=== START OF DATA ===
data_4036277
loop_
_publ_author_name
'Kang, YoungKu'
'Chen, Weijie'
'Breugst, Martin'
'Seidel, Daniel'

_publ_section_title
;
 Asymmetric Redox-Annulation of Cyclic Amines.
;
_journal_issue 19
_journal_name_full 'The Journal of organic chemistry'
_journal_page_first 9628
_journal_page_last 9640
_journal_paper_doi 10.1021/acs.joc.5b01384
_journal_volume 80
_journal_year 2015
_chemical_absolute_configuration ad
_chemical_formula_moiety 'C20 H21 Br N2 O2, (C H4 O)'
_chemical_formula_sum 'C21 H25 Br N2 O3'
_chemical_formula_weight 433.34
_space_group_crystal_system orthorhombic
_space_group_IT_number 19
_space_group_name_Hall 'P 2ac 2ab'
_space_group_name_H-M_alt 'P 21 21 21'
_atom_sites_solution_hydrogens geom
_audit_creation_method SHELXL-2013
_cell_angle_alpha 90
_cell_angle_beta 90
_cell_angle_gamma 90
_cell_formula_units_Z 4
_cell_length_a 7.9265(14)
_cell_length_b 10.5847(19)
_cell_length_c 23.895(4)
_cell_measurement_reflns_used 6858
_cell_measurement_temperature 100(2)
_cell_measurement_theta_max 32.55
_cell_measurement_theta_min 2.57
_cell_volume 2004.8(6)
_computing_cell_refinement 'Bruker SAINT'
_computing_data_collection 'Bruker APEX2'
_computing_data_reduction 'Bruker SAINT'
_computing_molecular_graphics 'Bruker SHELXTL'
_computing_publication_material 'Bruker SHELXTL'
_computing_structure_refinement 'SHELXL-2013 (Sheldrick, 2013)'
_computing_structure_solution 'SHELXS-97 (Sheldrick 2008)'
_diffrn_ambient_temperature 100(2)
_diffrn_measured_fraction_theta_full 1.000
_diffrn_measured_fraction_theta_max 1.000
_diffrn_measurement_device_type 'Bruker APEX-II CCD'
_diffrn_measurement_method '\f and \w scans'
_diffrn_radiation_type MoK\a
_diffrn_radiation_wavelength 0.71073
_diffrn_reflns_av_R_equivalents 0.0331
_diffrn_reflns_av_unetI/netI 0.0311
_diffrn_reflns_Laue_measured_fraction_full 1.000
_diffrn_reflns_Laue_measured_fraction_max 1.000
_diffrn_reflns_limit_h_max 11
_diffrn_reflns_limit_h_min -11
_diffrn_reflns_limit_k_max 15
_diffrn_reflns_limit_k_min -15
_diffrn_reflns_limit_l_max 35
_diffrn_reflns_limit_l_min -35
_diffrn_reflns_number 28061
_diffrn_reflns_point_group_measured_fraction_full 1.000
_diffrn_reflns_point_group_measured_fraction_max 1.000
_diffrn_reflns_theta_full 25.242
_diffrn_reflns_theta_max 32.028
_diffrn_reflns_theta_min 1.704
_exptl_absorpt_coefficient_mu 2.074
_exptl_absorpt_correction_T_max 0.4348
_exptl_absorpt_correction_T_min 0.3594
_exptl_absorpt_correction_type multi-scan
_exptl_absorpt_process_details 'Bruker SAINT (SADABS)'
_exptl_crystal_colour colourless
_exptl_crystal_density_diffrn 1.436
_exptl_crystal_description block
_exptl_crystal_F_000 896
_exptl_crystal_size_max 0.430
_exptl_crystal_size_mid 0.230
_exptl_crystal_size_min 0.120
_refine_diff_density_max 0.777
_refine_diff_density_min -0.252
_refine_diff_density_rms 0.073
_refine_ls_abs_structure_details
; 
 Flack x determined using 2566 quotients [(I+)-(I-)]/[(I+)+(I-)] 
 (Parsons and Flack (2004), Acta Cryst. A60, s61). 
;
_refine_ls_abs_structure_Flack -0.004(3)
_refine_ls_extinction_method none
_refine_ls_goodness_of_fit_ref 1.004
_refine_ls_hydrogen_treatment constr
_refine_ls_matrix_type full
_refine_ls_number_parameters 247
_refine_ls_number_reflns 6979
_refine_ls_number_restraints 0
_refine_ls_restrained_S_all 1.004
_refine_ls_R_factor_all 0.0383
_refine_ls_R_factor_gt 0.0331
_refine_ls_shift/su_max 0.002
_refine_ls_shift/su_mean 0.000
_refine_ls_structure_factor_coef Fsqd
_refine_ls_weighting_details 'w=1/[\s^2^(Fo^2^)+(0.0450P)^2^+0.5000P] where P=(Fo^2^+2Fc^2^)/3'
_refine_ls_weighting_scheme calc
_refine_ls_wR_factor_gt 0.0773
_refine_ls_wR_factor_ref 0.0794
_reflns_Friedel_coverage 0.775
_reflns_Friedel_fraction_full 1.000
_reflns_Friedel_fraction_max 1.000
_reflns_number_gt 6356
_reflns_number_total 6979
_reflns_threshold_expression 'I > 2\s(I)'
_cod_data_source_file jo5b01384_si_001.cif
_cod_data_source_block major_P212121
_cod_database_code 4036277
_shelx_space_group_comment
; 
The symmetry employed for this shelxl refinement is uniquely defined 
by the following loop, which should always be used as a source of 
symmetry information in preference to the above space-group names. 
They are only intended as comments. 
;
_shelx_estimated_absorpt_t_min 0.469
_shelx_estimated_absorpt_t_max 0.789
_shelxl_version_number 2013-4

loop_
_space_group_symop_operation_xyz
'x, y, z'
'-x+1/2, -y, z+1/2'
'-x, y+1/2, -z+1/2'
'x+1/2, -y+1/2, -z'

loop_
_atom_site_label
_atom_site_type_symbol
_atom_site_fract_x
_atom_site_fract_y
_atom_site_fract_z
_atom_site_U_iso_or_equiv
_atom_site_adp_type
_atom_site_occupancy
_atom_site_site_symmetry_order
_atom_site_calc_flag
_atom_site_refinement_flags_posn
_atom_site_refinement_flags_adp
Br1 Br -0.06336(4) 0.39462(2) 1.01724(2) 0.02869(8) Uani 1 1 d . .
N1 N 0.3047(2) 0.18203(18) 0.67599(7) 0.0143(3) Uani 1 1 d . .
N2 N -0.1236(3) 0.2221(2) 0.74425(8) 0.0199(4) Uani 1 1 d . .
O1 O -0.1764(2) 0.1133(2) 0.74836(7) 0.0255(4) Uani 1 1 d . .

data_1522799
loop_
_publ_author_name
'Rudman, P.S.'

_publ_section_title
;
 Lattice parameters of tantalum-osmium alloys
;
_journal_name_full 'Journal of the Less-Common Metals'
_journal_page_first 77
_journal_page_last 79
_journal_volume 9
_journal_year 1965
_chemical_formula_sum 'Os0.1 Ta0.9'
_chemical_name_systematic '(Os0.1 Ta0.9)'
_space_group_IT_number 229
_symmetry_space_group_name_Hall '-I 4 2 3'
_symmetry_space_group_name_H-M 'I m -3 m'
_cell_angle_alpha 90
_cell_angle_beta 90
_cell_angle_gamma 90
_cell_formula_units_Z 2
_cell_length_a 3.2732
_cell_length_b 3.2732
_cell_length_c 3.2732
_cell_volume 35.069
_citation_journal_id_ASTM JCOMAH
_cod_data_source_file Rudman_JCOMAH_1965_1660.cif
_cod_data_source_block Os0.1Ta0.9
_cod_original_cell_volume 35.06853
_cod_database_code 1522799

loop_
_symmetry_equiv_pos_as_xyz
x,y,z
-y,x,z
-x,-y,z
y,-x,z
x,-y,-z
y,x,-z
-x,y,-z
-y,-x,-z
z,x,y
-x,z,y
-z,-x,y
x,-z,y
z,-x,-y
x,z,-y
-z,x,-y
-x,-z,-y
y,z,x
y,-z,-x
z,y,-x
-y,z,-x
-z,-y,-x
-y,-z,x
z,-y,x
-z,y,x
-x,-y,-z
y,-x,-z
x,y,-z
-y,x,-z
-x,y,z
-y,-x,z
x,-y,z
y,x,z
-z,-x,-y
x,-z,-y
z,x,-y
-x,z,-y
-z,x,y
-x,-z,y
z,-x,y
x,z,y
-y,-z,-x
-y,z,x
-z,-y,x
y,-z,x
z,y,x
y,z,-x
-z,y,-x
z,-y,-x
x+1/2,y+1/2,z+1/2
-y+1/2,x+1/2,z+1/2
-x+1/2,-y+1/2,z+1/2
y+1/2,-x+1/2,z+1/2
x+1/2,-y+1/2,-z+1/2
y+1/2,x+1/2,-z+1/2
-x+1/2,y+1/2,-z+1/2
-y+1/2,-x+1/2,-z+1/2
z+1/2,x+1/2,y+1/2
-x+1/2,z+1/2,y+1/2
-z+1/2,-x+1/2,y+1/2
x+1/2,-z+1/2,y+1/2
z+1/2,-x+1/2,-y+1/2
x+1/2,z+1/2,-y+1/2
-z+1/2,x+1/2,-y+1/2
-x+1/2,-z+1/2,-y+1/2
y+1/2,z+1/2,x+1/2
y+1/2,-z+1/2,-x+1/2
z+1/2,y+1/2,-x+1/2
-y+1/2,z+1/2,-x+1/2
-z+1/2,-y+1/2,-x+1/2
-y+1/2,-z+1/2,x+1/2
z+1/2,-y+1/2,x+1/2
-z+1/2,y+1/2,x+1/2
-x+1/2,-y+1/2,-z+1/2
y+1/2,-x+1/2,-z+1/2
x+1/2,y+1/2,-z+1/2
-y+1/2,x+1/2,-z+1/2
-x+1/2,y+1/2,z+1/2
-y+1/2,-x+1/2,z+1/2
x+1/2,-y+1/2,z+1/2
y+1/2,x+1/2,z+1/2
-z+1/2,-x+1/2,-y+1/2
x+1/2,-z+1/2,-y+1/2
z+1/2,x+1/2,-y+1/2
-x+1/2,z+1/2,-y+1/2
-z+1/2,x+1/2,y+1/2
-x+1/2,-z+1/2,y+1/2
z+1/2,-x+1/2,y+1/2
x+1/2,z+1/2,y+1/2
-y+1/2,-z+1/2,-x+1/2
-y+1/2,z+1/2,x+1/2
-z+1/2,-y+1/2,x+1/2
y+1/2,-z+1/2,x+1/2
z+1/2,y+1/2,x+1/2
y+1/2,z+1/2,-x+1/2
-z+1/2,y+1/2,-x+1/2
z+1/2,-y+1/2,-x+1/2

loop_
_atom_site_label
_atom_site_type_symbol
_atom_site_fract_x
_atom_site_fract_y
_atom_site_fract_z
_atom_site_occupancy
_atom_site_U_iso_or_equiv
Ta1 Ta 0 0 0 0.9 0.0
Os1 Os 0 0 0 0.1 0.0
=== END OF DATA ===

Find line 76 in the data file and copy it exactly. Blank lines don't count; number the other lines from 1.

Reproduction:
_exptl_crystal_colour colourless